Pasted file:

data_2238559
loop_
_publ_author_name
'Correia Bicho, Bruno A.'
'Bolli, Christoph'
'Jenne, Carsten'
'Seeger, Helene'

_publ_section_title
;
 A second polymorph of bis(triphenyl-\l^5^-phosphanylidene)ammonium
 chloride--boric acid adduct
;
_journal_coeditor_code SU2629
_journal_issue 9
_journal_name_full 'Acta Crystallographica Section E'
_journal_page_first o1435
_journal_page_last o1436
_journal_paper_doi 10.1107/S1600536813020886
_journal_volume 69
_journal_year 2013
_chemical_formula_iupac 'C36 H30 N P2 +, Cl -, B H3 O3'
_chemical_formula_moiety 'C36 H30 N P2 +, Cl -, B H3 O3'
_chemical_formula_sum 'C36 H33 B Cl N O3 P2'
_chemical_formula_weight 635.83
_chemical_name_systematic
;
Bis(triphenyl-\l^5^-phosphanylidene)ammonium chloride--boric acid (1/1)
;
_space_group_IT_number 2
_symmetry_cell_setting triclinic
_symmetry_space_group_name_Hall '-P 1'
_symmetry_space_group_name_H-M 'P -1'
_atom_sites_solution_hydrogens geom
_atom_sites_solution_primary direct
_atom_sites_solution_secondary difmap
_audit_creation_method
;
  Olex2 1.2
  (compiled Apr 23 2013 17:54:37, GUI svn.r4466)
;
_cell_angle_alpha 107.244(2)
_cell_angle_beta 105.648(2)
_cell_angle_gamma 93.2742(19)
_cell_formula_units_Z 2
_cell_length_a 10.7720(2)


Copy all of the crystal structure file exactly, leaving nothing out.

data_2238559
loop_
_publ_author_name
'Correia Bicho, Bruno A.'
'Bolli, Christoph'
'Jenne, Carsten'
'Seeger, Helene'

_publ_section_title
;
 A second polymorph of bis(triphenyl-\l^5^-phosphanylidene)ammonium
 chloride--boric acid adduct
;
_journal_coeditor_code SU2629
_journal_issue 9
_journal_name_full 'Acta Crystallographica Section E'
_journal_page_first o1435
_journal_page_last o1436
_journal_paper_doi 10.1107/S1600536813020886
_journal_volume 69
_journal_year 2013
_chemical_formula_iupac 'C36 H30 N P2 +, Cl -, B H3 O3'
_chemical_formula_moiety 'C36 H30 N P2 +, Cl -, B H3 O3'
_chemical_formula_sum 'C36 H33 B Cl N O3 P2'
_chemical_formula_weight 635.83
_chemical_name_systematic
;
Bis(triphenyl-\l^5^-phosphanylidene)ammonium chloride--boric acid (1/1)
;
_space_group_IT_number 2
_symmetry_cell_setting triclinic
_symmetry_space_group_name_Hall '-P 1'
_symmetry_space_group_name_H-M 'P -1'
_atom_sites_solution_hydrogens geom
_atom_sites_solution_primary direct
_atom_sites_solution_secondary difmap
_audit_creation_method
;
  Olex2 1.2
  (compiled Apr 23 2013 17:54:37, GUI svn.r4466)
;
_cell_angle_alpha 107.244(2)
_cell_angle_beta 105.648(2)
_cell_angle_gamma 93.2742(19)
_cell_formula_units_Z 2
_cell_length_a 10.7720(2)